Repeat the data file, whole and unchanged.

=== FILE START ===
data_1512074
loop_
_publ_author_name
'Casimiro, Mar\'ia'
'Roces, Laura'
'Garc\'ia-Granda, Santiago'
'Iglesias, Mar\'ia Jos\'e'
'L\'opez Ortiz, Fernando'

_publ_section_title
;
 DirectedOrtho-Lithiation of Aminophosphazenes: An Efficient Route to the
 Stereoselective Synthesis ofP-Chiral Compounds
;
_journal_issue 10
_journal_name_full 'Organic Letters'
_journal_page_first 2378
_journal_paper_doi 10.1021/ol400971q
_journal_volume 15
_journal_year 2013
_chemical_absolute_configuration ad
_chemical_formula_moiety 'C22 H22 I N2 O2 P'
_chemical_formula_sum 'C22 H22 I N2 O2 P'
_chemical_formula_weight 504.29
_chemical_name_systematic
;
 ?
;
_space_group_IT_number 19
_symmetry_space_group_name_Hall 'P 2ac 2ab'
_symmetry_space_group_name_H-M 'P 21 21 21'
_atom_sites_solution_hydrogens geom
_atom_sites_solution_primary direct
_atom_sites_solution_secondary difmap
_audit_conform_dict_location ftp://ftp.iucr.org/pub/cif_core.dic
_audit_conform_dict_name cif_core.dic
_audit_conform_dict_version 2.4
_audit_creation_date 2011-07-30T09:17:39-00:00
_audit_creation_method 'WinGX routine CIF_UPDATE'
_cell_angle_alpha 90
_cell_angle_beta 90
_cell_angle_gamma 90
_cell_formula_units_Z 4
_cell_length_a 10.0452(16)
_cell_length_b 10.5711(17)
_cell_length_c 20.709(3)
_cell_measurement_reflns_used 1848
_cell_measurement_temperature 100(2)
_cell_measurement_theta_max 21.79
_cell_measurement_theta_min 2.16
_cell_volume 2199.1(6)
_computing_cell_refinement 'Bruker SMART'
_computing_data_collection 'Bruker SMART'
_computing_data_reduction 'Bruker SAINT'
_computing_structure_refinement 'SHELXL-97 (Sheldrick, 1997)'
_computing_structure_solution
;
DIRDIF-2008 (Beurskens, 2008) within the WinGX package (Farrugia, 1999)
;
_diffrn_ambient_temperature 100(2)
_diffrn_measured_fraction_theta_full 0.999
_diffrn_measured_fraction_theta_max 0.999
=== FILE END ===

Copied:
data_1512074
loop_
_publ_author_name
'Casimiro, Mar\'ia'
'Roces, Laura'
'Garc\'ia-Granda, Santiago'
'Iglesias, Mar\'ia Jos\'e'
'L\'opez Ortiz, Fernando'

_publ_section_title
;
 DirectedOrtho-Lithiation of Aminophosphazenes: An Efficient Route to the
 Stereoselective Synthesis ofP-Chiral Compounds
;
_journal_issue 10
_journal_name_full 'Organic Letters'
_journal_page_first 2378
_journal_paper_doi 10.1021/ol400971q
_journal_volume 15
_journal_year 2013
_chemical_absolute_configuration ad
_chemical_formula_moiety 'C22 H22 I N2 O2 P'
_chemical_formula_sum 'C22 H22 I N2 O2 P'
_chemical_formula_weight 504.29
_chemical_name_systematic
;
 ?
;
_space_group_IT_number 19
_symmetry_space_group_name_Hall 'P 2ac 2ab'
_symmetry_space_group_name_H-M 'P 21 21 21'
_atom_sites_solution_hydrogens geom
_atom_sites_solution_primary direct
_atom_sites_solution_secondary difmap
_audit_conform_dict_location ftp://ftp.iucr.org/pub/cif_core.dic
_audit_conform_dict_name cif_core.dic
_audit_conform_dict_version 2.4
_audit_creation_date 2011-07-30T09:17:39-00:00
_audit_creation_method 'WinGX routine CIF_UPDATE'
_cell_angle_alpha 90
_cell_angle_beta 90
_cell_angle_gamma 90
_cell_formula_units_Z 4
_cell_length_a 10.0452(16)
_cell_length_b 10.5711(17)
_cell_length_c 20.709(3)
_cell_measurement_reflns_used 1848
_cell_measurement_temperature 100(2)
_cell_measurement_theta_max 21.79
_cell_measurement_theta_min 2.16
_cell_volume 2199.1(6)
_computing_cell_refinement 'Bruker SMART'
_computing_data_collection 'Bruker SMART'
_computing_data_reduction 'Bruker SAINT'
_computing_structure_refinement 'SHELXL-97 (Sheldrick, 1997)'
_computing_structure_solution
;
DIRDIF-2008 (Beurskens, 2008) within the WinGX package (Farrugia, 1999)
;
_diffrn_ambient_temperature 100(2)
_diffrn_measured_fraction_theta_full 0.999
_diffrn_measured_fraction_theta_max 0.999